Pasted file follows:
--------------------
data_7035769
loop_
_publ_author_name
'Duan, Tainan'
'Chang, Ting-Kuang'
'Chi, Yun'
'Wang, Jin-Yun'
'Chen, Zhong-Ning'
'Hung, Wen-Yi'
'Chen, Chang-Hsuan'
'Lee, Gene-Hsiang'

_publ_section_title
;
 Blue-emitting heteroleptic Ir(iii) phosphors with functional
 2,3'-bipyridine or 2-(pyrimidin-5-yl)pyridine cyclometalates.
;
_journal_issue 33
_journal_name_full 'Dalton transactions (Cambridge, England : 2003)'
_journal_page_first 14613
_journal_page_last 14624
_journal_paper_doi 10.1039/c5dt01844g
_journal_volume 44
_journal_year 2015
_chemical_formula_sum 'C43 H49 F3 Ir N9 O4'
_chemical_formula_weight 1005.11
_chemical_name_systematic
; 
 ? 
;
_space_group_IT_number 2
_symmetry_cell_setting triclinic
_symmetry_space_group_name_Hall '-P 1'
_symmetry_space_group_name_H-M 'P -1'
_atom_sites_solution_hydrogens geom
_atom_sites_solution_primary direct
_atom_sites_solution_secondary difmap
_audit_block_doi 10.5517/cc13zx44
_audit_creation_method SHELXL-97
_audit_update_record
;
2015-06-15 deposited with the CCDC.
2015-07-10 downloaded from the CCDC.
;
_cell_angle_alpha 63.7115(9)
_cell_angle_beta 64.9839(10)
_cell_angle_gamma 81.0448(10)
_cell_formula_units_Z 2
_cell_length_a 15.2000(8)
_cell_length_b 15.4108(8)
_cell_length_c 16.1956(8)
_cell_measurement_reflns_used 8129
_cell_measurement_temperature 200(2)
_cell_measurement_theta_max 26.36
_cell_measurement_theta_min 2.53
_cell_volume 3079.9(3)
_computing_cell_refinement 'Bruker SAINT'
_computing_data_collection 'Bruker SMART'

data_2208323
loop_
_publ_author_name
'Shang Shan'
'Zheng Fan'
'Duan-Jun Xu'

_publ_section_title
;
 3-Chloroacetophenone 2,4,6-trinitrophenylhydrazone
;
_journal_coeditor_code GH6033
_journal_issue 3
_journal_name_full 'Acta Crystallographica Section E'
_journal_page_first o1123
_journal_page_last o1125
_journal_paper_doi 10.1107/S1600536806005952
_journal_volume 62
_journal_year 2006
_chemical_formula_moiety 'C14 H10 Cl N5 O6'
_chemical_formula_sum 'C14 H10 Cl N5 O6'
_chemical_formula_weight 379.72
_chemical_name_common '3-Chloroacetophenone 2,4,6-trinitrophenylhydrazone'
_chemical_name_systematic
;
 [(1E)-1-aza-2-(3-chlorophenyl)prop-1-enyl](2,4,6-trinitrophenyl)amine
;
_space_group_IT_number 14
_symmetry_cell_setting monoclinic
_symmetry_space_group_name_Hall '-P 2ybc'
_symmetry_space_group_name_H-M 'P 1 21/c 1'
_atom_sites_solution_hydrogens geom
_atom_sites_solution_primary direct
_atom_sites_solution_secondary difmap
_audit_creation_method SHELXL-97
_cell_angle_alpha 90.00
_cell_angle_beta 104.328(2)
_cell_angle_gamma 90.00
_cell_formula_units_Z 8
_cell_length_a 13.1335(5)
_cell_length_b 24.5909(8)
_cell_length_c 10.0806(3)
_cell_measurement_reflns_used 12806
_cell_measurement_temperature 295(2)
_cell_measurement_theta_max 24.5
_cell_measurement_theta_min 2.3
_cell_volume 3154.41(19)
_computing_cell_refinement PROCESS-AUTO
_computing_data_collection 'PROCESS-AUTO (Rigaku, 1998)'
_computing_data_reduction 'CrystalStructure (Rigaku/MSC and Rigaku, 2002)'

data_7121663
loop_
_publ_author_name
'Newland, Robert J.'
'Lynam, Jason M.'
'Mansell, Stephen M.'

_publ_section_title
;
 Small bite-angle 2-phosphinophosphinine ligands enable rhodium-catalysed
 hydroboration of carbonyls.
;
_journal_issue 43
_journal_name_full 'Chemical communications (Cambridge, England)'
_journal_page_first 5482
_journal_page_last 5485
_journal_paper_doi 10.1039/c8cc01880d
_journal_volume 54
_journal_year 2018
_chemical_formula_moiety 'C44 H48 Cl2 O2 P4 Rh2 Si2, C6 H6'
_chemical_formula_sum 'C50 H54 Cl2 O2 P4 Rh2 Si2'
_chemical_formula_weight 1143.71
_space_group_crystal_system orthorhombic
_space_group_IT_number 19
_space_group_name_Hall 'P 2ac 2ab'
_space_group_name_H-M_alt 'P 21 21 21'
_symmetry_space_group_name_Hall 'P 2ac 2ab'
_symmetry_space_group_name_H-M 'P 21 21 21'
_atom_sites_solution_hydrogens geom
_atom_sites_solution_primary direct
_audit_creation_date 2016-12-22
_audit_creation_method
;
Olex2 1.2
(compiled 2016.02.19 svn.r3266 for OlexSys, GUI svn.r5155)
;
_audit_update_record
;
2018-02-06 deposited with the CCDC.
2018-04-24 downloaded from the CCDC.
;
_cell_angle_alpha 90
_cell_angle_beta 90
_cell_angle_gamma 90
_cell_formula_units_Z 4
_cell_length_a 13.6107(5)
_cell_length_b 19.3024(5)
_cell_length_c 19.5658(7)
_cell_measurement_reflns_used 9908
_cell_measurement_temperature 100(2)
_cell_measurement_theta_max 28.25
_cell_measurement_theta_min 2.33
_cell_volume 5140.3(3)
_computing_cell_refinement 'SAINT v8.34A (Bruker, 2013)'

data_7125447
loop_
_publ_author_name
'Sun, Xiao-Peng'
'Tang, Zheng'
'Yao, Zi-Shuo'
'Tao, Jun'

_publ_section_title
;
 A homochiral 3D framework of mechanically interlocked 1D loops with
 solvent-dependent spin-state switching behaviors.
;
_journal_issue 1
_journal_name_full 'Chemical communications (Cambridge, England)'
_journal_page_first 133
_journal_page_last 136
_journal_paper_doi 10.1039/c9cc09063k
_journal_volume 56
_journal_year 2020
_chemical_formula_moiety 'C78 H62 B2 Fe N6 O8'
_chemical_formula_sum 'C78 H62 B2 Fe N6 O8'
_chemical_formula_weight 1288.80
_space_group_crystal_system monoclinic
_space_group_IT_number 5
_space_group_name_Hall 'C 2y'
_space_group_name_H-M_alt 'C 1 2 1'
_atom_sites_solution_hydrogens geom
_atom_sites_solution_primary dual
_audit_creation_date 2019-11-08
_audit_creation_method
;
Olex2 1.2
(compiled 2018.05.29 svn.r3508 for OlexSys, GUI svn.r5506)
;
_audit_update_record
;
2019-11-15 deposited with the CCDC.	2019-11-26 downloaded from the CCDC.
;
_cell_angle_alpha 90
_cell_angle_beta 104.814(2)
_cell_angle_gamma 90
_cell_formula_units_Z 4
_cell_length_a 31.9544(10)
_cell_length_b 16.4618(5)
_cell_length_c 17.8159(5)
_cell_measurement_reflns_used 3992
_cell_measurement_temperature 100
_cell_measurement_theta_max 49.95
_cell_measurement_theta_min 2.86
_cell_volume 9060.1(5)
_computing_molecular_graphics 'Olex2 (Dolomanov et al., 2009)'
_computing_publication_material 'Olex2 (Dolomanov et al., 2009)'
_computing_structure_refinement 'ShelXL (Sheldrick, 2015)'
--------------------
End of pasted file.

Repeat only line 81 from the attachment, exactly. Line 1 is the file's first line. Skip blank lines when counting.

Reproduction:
;